Why I did a Digital Marketing Internship

There are many great articles and blogs about the value of doing an internship, so I thought I’d write one from a students perspective on why I did an internship and what I learnt from it.

It’s July 2011, and I’ve just finished my second year of uni and I am due to do a gap year working…however there was one problem… I had nowhere to work!

My initial intention was to work somewhere like a shop for the year…but then I thought it’d be worth applying for somewhere that could help me in my career. So the idea of doing an internship was very appealing to get into the job area that I loved the most, marketing.

One of things I noticed was that many of the internships I looked at were three months and were unpaid. So my plan was to do three 3 month internships throughout the year to gain as much experience as possible…and also meant I had to start saving money!

I eventually found the perfect internship for a digital recruitment agency in London with the job title of a Marketing Intern…applied for it and was ecstatic to get it.

The first four months of my internship were unpaid with just expenses paid, but then from January 2012 I was fortunate enough that the position became a paid one, which for me was so overwhelming and amazing that my work was valued enough to become a paid member of the team.  Something which I’m extremely grateful for.

My internship lasted up until August 2012 which meant I had worked an entire year. For me this was brilliant considering when I signed my contract to join it was for two months and unpaid. So to stay an entire year and for it to be paid showed that working for free does have its rewards in the end if you work hard and embrace the company’s culture.

So here are some of the reasons why I took an internship and what I learnt:

The Work Experience 

This is probably the most important reason why I took an internship. I had virtually no work experience at all…apart from three weeks work experience in Year 11. So the idea of taking an internship was to build up the experience on my CV.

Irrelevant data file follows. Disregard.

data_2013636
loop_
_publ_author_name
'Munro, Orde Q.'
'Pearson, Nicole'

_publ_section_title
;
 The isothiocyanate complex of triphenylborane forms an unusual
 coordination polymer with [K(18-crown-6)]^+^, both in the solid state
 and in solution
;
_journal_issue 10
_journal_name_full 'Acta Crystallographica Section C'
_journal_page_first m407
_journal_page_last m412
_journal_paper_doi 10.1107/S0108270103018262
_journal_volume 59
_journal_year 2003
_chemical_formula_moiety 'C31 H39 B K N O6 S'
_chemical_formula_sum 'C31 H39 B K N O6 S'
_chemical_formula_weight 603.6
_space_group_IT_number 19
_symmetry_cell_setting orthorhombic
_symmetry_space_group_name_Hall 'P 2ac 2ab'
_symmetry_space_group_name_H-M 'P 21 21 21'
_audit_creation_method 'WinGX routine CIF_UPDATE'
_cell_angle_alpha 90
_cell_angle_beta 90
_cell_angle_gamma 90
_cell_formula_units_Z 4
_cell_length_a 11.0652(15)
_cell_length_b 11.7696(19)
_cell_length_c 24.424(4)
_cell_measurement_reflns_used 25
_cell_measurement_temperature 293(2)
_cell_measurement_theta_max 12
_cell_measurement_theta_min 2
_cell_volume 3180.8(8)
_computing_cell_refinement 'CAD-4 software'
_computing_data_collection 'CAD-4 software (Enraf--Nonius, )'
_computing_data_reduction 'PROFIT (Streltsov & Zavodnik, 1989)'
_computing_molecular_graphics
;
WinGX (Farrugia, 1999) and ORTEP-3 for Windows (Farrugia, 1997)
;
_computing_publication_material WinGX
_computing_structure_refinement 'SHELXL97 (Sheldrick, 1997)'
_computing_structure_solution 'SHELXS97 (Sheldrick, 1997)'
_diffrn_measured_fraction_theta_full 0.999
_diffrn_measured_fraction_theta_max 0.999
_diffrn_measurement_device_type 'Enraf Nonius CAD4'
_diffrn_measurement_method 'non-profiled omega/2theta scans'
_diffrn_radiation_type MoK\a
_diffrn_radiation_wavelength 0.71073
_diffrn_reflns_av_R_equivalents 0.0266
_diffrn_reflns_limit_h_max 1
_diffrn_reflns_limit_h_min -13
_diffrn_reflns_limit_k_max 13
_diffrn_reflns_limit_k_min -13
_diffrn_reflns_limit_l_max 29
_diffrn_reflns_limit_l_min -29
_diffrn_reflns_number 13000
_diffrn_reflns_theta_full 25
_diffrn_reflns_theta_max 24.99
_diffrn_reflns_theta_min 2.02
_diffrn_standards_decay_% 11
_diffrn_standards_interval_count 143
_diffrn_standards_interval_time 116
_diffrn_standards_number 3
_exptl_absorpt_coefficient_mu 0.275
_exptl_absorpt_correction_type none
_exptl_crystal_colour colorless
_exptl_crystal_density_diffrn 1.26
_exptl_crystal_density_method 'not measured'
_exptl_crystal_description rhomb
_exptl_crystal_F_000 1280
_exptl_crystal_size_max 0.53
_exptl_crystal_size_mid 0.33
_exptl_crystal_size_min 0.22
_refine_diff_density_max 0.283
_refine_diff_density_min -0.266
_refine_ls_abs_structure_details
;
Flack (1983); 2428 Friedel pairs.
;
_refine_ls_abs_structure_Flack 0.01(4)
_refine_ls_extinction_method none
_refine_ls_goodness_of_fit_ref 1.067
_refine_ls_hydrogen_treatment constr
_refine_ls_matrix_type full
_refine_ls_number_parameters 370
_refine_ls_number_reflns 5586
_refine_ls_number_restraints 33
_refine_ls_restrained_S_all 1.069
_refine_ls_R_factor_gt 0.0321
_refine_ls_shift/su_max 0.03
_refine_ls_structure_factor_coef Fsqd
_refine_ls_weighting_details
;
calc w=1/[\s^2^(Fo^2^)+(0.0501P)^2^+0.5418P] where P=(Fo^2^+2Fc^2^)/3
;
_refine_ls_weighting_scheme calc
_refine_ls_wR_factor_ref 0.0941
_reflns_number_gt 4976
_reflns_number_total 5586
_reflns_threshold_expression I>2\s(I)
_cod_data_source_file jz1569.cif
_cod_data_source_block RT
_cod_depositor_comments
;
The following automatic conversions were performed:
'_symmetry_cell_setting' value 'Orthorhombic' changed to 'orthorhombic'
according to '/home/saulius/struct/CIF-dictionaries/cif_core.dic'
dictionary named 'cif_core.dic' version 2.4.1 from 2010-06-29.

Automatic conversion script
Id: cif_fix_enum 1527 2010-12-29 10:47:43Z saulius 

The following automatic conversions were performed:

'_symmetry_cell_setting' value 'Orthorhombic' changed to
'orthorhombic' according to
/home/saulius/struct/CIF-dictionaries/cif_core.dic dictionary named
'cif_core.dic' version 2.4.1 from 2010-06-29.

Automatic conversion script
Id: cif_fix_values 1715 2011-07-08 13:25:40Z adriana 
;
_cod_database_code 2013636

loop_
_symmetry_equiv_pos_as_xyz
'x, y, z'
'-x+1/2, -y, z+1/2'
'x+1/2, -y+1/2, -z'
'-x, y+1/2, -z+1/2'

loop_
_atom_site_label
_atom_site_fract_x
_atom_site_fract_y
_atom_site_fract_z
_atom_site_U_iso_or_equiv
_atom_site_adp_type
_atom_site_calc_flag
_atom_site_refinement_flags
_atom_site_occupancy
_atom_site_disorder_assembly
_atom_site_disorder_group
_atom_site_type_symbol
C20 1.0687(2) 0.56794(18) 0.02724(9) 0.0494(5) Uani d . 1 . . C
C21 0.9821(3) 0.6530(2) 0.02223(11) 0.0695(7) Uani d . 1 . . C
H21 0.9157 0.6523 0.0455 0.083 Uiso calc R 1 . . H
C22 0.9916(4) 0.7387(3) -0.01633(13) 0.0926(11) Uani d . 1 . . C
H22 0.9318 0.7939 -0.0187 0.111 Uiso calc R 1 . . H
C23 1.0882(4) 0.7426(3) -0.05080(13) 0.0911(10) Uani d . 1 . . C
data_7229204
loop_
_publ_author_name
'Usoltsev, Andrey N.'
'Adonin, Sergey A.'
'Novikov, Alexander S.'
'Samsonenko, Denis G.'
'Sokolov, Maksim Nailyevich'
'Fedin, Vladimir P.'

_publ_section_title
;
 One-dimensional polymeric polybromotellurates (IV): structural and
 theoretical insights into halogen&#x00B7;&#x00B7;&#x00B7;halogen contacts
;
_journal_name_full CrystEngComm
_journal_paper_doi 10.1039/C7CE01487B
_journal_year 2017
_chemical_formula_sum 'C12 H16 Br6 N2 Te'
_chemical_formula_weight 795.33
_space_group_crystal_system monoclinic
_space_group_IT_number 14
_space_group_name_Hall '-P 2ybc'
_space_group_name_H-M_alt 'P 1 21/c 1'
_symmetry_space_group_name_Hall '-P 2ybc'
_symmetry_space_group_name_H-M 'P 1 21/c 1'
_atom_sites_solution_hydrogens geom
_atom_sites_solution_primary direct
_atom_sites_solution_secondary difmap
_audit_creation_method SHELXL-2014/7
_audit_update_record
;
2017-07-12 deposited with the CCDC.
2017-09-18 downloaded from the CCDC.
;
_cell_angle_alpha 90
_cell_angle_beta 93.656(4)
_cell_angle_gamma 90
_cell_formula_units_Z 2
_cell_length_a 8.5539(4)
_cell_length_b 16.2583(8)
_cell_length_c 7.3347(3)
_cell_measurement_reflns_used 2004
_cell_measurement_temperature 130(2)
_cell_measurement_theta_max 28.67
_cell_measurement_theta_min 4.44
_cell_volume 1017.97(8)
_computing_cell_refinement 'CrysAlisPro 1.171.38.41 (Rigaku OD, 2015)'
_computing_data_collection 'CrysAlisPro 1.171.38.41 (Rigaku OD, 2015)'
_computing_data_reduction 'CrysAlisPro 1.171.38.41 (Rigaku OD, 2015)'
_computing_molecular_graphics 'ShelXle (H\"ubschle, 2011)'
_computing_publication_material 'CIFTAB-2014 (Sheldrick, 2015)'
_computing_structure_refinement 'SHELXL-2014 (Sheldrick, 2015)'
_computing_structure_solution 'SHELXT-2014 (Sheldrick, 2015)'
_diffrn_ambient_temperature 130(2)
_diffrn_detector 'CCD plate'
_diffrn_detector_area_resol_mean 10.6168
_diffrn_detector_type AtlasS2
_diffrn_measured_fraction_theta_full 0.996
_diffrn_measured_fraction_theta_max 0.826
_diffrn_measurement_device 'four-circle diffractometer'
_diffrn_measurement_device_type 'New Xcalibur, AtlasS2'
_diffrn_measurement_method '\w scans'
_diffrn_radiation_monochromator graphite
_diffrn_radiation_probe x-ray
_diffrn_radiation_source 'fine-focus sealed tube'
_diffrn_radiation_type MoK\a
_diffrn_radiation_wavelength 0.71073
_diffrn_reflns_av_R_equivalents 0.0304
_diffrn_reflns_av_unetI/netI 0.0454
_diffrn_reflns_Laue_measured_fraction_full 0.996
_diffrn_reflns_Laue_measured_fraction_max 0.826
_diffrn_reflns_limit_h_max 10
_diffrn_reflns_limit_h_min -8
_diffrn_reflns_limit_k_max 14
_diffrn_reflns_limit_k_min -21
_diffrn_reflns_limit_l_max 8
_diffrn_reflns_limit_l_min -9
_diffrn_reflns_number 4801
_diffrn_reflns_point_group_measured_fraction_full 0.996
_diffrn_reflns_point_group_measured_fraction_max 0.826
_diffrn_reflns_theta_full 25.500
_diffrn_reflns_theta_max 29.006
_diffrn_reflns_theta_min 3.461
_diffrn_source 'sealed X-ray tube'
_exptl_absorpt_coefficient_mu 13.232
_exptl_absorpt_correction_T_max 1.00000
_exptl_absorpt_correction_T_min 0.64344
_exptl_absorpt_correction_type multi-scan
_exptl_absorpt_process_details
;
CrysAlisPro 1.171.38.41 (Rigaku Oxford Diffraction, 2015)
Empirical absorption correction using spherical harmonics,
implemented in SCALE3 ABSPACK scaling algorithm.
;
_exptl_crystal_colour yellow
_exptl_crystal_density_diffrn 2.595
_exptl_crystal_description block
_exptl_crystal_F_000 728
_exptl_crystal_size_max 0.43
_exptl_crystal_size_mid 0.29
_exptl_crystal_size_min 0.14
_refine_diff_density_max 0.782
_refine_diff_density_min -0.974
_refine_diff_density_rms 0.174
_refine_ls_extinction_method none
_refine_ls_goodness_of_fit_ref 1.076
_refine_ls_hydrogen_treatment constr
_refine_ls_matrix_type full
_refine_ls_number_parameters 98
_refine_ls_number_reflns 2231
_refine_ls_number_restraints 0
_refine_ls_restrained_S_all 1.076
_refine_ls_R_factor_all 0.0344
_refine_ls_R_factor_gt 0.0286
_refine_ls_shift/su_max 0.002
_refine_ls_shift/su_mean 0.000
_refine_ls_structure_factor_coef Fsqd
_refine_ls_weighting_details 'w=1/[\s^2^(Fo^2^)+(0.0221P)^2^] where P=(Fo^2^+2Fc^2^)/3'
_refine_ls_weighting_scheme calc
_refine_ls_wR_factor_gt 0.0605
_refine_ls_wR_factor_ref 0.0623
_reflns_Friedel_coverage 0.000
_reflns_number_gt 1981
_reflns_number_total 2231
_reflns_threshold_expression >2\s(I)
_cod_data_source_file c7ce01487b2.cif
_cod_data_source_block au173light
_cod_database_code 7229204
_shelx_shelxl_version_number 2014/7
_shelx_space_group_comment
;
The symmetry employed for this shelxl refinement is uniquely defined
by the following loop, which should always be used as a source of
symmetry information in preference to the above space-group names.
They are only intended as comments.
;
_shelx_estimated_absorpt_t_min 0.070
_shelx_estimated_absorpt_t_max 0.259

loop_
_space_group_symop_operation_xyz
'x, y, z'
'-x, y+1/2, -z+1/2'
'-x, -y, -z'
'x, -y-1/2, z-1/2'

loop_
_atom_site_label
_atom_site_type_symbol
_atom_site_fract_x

The great thing about the internship was that I could find out about the working environment and what a normal day entails…and the London commute. Also the experience of interacting with fellow employees, being part of a team and generally being involved in whatever goes on during the working day was something I hadn’t experienced really ever before, so it was incredibly valuable.

The Life/Social Experience and Meeting New People

For me there are two types of experiences, the ones you gain from the daily working environment and the ones you get outside of that. Doing an internship was a perfect chance to meet a group of new people that weren’t from school or uni or even people my age. I was extremely lucky that every person I met and worked with were just awesome and so welcoming & helpful. This ensured that I made friends there that will stay with me forever.

But it was the small things like going out for lunch with work mates, finding out what interests people have, meeting different personalities, going for a drink after work or attending the work Christmas party which were all part of the life and social experience of working during the year.

Learning New Skills and Developing Existing Ones

Another reason I took an internship was to learn new skills and develop the ones I’m already competent in. The internship definitely achieved this as I picked up so many new skills both personal and professional whilst working such as the added responsibility and being independent, self-confidence, the ability to adapt and many more. But there were skills which I had that I wanted to improve further such as my creativity, organisation, marketing & business knowledge and working in a team.

One area which I feel I developed a lot was my ability to be motivated and driven. This was exemplified by the fact I was unpaid for four months, which for some people might not motivate them. So it was good that I was motivated to perform tasks to the highest possible standard even though I wasn’t being paid. But it was without doubt the work experience that was more valuable than money.

These skills haven’t just helped me with my final year at uni, but will for my entire working life.

Learning about Marketing and Digital

The one area which has always interested me in business is marketing, so the internship was an opportunity to see what type of career it could be. It was very useful to find out what working in a marketing team entailed and the kind of marketing activities that the team does such as the social media presence, organising events, managing the website, researching and creating marketing related material.